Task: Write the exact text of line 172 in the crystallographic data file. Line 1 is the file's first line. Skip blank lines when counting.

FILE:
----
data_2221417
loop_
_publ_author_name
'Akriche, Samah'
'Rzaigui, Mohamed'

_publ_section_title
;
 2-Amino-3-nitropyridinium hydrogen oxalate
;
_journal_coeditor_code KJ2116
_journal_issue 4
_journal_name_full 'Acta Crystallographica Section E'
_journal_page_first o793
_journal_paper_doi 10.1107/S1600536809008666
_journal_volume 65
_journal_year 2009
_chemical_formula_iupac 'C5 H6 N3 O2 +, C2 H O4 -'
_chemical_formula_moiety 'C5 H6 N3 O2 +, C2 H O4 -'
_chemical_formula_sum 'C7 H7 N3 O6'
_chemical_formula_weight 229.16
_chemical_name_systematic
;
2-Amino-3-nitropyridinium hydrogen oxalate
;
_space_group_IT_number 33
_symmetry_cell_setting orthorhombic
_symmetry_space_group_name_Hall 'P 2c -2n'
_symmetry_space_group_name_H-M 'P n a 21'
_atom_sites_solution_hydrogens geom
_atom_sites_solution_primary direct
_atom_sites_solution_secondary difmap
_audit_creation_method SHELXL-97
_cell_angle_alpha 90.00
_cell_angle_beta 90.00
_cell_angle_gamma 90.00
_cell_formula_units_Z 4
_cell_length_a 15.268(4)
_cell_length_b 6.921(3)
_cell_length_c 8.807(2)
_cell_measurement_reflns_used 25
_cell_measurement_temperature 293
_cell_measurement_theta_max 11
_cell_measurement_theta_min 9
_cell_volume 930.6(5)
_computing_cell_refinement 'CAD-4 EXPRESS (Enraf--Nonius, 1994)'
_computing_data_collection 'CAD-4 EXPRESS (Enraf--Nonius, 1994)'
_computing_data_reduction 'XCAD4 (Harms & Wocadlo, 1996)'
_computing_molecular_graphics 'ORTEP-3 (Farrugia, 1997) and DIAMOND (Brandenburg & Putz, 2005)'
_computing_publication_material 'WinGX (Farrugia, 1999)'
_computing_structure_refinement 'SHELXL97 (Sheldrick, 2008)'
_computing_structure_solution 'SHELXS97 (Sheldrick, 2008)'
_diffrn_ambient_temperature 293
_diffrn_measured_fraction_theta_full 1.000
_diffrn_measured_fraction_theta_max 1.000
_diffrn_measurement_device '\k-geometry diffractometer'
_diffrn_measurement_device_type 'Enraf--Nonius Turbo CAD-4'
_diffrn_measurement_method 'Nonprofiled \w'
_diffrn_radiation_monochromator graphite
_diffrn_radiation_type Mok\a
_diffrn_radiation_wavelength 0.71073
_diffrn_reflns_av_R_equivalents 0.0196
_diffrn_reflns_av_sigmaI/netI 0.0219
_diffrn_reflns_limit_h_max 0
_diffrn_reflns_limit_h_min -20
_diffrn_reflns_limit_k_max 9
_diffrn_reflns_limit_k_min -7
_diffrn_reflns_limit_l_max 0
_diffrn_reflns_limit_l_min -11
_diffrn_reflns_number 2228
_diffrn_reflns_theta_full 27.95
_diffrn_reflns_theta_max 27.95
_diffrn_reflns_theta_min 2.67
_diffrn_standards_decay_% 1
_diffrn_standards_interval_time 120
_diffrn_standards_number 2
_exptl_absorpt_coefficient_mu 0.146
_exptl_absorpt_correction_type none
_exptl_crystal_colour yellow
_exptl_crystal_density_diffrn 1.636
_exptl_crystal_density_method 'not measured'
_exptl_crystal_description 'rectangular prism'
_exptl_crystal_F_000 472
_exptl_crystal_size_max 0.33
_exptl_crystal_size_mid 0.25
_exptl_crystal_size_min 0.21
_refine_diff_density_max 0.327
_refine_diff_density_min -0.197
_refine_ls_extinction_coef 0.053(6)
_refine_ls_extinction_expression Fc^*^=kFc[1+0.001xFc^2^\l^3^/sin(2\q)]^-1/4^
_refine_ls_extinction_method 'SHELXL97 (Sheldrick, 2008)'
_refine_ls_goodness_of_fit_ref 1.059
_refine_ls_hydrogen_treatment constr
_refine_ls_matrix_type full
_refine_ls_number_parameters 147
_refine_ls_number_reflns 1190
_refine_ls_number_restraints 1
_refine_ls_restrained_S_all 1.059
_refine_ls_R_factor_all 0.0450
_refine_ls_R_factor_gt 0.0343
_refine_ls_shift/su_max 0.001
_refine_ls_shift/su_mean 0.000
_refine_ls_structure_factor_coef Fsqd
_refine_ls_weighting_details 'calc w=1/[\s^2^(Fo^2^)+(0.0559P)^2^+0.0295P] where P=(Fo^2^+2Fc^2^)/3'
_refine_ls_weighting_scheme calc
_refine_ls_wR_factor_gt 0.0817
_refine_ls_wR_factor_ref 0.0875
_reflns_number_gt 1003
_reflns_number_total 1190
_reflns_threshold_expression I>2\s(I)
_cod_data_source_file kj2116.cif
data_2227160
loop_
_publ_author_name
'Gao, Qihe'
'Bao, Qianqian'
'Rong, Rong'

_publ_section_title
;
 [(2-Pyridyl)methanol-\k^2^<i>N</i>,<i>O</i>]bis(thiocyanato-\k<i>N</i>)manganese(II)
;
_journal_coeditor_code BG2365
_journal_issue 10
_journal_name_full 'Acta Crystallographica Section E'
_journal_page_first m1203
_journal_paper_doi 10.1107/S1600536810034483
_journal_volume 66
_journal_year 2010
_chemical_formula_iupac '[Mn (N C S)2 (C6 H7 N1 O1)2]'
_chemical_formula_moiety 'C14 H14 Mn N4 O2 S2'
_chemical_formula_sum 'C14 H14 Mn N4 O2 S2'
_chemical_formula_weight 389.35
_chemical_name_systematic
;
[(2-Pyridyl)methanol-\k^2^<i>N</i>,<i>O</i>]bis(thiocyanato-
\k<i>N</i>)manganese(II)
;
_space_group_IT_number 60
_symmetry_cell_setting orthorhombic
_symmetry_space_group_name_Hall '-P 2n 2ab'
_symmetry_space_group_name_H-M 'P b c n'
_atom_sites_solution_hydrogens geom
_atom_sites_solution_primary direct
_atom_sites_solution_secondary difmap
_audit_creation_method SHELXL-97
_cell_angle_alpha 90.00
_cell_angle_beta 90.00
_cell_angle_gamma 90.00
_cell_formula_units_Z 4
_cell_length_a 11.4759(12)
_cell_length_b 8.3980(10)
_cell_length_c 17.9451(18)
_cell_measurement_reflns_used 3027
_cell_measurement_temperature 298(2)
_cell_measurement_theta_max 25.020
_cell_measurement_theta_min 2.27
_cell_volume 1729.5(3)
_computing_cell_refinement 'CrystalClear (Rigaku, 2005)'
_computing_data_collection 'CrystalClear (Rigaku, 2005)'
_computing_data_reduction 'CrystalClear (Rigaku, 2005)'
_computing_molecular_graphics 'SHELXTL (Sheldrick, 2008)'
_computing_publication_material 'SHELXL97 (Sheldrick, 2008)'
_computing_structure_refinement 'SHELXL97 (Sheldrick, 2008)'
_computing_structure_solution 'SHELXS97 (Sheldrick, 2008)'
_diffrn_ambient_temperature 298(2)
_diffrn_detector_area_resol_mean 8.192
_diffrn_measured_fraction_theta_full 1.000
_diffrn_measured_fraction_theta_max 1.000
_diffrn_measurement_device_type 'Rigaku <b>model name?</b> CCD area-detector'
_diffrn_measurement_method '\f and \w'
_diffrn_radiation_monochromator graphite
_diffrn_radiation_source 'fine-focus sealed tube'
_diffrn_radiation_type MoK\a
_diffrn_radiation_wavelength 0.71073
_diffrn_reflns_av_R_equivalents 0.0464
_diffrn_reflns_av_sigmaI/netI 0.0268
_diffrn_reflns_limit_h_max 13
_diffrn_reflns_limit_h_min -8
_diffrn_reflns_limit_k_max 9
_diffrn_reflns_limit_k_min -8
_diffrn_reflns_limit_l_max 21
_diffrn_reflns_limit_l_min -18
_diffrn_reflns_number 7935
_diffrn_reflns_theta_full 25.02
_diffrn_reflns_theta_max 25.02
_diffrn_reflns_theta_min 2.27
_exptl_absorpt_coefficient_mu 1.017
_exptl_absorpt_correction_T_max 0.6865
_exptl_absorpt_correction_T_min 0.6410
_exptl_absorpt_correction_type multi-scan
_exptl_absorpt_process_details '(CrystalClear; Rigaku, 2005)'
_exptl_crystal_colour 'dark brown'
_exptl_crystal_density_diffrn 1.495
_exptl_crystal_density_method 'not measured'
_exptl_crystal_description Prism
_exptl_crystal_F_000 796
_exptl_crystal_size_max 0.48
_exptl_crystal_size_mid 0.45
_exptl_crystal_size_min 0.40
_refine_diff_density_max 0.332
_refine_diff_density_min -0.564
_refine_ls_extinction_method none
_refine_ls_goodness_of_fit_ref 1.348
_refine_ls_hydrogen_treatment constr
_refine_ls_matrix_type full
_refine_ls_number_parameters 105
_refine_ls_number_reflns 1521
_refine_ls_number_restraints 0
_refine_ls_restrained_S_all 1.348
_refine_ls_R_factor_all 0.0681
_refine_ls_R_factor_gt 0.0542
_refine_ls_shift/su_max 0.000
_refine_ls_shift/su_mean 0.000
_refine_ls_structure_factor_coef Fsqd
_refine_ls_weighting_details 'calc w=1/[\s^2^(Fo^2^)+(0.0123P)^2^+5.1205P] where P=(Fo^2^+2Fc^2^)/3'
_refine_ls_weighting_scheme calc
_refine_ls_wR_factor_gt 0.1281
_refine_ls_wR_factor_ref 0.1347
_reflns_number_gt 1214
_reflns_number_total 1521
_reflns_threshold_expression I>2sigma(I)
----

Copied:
_diffrn_radiation_type MoK\a